Just recently in the presidential election, for example, I followed Intrade.com’s election markets. Here, the odds are formed by people betting their own property on the outcome. They have every incentive to extract every possible amount of truth out there so that they can make their money work for them.
I figured that the markets knew more than the blabberheads on television. This way I could ignore all election coverage. One guy would win, and it would probably be the one Intrade said would win, and then the whole thing would end. I would have used my time during the season doing actual productive things, rather than listening to the dopes on television who pretend to know what they do not.
It turns out, of course, that Intrade was right. Obama won. Romney never really had a serious chance, despite what every Republican operative claimed even up to the last minutes before the election was called. Intrade might have been wrong, of course, but it turned out to be more right than every expert.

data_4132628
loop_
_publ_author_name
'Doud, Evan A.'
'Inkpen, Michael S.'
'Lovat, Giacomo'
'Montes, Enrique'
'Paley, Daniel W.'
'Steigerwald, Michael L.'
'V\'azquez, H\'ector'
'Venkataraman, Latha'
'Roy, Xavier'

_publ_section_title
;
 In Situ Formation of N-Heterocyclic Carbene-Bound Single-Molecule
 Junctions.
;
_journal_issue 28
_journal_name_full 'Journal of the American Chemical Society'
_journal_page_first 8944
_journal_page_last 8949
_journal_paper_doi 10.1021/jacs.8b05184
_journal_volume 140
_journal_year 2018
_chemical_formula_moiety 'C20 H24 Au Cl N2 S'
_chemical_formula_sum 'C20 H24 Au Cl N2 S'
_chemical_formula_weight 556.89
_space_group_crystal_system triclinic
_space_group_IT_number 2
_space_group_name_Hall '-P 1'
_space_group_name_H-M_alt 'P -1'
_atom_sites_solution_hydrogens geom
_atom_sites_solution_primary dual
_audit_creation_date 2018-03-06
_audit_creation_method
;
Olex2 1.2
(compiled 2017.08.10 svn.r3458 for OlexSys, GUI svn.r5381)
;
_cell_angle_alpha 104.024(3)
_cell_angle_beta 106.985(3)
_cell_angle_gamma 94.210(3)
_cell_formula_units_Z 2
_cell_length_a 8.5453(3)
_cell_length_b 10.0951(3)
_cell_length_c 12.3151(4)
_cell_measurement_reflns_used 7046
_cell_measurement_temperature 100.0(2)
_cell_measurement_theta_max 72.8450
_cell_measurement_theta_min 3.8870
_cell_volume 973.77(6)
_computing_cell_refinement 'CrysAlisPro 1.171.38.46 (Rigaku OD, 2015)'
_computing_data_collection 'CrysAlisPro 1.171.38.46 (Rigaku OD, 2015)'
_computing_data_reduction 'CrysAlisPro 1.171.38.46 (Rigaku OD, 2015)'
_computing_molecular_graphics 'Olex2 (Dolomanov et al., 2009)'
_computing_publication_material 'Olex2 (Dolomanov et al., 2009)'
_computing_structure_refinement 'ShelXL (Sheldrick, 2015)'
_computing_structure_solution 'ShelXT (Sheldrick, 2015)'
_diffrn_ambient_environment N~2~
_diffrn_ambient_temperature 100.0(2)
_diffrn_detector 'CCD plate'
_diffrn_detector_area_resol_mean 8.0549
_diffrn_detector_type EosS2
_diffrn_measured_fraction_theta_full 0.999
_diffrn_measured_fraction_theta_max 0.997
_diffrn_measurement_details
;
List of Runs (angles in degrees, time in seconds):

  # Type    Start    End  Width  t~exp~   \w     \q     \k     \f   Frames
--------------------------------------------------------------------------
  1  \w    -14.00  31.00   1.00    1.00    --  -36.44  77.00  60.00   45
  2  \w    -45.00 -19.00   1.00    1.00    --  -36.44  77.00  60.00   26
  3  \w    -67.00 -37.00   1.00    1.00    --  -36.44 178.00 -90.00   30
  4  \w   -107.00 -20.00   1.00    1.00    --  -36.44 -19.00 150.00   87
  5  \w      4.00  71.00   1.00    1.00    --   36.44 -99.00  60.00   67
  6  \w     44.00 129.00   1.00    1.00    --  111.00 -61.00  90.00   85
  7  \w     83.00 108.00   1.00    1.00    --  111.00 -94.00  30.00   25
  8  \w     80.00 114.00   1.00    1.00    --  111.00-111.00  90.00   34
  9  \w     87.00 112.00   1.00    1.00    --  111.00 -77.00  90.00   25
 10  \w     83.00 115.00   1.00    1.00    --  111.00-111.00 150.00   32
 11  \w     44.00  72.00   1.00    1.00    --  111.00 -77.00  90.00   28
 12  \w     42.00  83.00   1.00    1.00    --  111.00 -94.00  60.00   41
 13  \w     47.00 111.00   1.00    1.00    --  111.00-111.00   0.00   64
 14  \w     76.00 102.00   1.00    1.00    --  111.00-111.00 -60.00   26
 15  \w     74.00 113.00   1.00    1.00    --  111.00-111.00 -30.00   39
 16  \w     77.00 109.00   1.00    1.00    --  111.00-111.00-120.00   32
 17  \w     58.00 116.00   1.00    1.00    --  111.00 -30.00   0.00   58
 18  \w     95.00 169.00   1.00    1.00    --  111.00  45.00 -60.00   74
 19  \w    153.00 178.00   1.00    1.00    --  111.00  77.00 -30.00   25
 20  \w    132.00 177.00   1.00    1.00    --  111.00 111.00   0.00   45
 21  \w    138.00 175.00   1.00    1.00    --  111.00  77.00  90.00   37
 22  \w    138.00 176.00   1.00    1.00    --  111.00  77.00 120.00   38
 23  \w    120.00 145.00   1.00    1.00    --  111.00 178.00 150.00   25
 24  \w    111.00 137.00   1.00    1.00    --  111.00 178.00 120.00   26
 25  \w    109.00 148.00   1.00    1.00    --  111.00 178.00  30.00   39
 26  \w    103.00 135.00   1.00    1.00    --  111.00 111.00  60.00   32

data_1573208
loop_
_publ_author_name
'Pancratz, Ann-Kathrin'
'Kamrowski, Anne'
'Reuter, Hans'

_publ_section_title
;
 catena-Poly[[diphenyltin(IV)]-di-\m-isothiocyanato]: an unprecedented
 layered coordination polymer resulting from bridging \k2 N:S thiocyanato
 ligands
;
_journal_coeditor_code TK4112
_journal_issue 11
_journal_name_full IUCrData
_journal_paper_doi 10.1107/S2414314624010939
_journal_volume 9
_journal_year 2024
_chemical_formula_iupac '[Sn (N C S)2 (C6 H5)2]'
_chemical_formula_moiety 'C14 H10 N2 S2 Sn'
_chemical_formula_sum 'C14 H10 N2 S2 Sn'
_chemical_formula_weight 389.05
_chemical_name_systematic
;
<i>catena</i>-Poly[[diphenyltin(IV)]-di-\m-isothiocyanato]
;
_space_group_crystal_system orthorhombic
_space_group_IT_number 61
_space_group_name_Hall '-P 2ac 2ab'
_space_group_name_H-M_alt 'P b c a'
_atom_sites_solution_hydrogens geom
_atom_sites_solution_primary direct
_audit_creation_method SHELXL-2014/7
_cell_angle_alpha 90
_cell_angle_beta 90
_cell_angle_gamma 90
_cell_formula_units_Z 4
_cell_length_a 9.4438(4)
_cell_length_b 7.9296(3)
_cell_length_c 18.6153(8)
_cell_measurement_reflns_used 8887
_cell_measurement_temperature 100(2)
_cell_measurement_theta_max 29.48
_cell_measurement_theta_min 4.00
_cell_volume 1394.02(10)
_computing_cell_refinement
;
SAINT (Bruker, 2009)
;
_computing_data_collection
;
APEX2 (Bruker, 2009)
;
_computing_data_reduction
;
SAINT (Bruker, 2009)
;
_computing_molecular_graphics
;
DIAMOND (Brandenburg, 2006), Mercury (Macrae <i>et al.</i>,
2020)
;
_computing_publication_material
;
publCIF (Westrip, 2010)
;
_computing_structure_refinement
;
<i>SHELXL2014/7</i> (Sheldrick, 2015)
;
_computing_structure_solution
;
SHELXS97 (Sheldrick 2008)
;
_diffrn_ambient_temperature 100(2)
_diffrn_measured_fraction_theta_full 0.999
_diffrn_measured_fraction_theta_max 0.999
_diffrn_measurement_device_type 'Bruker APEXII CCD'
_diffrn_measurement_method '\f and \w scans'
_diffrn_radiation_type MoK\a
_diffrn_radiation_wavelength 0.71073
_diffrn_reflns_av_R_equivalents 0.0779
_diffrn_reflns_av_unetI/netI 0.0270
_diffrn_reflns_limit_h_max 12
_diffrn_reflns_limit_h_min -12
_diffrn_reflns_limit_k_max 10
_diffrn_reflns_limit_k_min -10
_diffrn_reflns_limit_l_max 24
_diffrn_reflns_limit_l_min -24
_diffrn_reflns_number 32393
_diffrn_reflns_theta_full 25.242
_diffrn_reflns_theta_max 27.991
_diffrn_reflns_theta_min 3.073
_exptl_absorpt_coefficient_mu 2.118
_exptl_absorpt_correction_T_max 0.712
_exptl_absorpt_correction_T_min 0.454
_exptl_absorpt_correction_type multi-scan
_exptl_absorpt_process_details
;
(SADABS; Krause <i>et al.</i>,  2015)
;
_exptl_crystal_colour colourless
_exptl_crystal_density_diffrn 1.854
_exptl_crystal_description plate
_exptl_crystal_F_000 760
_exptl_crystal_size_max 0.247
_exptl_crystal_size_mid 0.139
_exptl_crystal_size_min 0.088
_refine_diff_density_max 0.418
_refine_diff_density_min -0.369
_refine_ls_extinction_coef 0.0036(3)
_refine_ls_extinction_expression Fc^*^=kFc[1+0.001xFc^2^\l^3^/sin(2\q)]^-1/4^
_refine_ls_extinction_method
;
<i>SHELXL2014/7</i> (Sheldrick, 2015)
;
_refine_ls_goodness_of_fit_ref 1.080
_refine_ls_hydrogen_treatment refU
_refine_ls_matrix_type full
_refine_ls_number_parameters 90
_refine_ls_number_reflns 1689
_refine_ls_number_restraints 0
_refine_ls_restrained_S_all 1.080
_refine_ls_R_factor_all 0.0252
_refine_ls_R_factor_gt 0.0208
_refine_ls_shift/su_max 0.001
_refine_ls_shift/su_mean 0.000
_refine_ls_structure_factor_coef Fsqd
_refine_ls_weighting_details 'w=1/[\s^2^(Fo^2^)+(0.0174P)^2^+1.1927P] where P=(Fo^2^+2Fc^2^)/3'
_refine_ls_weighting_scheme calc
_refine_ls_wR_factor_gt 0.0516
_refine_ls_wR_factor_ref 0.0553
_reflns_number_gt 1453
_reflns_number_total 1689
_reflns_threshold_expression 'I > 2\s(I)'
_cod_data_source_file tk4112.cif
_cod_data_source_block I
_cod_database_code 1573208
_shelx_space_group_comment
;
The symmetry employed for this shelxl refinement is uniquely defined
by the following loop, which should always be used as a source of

My strategy of following the markets over the pundits worked. That’s generally true of markets: They are more correct than any individual. Not always, but most of the time.
It further turns out that I’m not alone. Even Washington Post energy reporter Brad Plumer wrote, “I’ll confess, I spent a good chunk of the 2012 campaign clicking on Intrade.com several times a day to see where the House, Senate, and presidential races stood. All those traders betting on the eventual outcome, I figured, could provide a more accurate synopsis of the race than reading endless blog posts and tweets.”
He points out that Intrade predicted 49 out of 50 state races as well. (Read more)